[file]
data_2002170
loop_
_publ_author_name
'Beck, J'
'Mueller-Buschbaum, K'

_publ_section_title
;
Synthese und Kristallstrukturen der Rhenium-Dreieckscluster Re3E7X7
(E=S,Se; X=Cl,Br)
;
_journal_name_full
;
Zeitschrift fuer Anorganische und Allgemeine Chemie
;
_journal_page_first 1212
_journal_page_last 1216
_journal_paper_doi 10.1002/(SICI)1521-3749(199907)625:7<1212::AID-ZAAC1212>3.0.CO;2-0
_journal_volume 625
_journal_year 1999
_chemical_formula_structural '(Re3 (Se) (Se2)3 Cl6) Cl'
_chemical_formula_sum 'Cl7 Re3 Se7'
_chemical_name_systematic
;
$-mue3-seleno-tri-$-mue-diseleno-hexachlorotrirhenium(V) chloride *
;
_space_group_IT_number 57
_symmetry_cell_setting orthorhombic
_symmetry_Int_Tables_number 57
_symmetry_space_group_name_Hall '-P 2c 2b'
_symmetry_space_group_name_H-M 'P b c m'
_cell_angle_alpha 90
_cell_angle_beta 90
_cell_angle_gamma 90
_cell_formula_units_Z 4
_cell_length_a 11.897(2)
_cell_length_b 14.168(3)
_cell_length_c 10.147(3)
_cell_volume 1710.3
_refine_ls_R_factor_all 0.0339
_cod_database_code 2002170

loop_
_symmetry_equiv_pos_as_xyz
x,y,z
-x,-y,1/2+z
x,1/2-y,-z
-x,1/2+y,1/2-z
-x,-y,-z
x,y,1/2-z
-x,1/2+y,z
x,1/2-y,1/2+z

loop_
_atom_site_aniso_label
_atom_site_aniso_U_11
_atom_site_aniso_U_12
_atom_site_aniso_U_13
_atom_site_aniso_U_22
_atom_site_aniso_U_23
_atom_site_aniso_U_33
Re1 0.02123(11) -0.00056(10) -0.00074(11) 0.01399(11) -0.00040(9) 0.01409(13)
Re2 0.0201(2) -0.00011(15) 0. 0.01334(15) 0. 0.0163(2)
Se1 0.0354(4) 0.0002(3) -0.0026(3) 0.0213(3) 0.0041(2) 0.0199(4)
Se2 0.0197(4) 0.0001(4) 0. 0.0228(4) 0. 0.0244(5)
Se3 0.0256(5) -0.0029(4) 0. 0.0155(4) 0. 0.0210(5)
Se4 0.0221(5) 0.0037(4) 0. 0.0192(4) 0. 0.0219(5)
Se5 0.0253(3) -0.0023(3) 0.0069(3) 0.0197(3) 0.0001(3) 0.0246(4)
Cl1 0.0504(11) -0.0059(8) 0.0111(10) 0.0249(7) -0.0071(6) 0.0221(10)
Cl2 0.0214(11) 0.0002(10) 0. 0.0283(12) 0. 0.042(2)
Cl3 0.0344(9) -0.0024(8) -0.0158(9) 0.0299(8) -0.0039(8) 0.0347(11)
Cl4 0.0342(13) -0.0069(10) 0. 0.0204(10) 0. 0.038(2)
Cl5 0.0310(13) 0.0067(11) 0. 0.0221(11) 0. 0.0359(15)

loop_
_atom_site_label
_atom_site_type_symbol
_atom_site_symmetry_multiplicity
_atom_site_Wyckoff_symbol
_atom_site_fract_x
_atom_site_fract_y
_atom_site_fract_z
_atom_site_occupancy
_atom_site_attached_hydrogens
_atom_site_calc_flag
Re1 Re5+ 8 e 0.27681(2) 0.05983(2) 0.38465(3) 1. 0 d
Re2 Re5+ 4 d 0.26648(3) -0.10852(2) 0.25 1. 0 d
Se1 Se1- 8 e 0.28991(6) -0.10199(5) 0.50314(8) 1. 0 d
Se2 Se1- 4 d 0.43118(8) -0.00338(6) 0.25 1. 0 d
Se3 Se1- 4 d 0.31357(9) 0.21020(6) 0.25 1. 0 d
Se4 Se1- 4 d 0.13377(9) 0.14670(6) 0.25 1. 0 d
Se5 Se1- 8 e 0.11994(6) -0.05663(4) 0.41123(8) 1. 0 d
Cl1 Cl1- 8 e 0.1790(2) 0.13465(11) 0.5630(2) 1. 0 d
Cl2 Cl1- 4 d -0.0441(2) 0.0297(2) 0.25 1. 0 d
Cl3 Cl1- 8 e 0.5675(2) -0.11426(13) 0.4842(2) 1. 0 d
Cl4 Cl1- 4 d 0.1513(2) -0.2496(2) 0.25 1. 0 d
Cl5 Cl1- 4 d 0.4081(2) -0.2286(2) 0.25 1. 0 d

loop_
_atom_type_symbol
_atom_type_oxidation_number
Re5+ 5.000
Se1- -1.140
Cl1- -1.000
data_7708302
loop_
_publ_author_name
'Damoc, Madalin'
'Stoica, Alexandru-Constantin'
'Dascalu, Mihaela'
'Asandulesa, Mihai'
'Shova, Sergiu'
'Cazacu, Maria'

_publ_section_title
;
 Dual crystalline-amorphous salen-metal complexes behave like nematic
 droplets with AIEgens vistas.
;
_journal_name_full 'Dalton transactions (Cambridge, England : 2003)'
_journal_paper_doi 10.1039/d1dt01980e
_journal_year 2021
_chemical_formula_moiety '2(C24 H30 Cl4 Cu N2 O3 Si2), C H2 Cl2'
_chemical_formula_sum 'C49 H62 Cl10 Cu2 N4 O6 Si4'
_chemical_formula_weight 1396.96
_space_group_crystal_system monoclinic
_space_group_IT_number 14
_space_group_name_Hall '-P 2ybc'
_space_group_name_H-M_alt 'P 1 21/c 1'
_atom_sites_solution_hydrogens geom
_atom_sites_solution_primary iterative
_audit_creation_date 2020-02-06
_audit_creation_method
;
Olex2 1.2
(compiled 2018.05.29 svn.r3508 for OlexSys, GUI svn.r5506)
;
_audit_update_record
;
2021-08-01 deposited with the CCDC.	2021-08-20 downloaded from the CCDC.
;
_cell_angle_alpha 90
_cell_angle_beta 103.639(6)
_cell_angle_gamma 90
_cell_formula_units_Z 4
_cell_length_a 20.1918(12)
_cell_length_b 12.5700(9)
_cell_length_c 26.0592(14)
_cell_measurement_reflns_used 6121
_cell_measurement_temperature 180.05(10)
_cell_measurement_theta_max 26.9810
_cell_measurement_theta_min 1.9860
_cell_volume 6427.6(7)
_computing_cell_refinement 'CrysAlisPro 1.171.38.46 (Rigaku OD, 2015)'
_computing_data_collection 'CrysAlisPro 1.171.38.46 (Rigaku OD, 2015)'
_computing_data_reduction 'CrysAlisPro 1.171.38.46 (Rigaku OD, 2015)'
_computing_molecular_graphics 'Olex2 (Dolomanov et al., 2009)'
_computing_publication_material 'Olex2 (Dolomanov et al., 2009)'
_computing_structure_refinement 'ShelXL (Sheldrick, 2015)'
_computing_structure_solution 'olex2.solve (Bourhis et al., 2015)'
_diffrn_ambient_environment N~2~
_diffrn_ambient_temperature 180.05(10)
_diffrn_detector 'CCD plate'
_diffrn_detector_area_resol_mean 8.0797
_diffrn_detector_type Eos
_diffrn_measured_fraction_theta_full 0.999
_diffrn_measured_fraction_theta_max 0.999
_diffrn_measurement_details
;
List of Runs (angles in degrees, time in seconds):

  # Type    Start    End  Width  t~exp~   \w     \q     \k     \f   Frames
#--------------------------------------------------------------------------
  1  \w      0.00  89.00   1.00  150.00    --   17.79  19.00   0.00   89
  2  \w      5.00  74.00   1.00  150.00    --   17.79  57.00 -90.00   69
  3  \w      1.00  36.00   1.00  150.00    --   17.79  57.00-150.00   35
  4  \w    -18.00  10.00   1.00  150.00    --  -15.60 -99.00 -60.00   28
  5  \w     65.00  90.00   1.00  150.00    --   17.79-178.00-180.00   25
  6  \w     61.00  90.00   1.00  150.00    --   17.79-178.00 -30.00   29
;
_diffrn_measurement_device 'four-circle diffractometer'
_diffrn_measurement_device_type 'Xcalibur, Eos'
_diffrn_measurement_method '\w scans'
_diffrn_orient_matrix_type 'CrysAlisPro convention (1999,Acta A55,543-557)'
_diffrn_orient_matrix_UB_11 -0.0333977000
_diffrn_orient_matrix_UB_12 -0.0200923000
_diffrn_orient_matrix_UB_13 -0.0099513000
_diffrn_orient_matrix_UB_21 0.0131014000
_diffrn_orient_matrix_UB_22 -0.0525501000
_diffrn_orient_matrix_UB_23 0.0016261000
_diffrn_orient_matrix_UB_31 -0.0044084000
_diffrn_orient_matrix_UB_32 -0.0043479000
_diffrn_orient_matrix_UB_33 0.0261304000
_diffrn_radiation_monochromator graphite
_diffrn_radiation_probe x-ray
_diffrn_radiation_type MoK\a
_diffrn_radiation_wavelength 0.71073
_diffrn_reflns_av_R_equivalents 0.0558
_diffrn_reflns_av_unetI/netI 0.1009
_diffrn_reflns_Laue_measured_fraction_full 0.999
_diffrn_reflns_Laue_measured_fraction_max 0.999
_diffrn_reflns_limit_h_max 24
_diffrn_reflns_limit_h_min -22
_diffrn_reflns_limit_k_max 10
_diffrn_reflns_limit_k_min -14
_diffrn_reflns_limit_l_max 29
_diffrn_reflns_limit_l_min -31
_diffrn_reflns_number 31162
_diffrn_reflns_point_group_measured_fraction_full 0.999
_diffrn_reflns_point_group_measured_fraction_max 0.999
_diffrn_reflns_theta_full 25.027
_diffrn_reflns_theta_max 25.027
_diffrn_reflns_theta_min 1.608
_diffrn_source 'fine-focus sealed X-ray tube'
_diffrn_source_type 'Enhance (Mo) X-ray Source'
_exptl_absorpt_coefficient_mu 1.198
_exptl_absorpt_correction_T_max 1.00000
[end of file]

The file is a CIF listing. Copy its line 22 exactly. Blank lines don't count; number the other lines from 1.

_chemical_name_systematic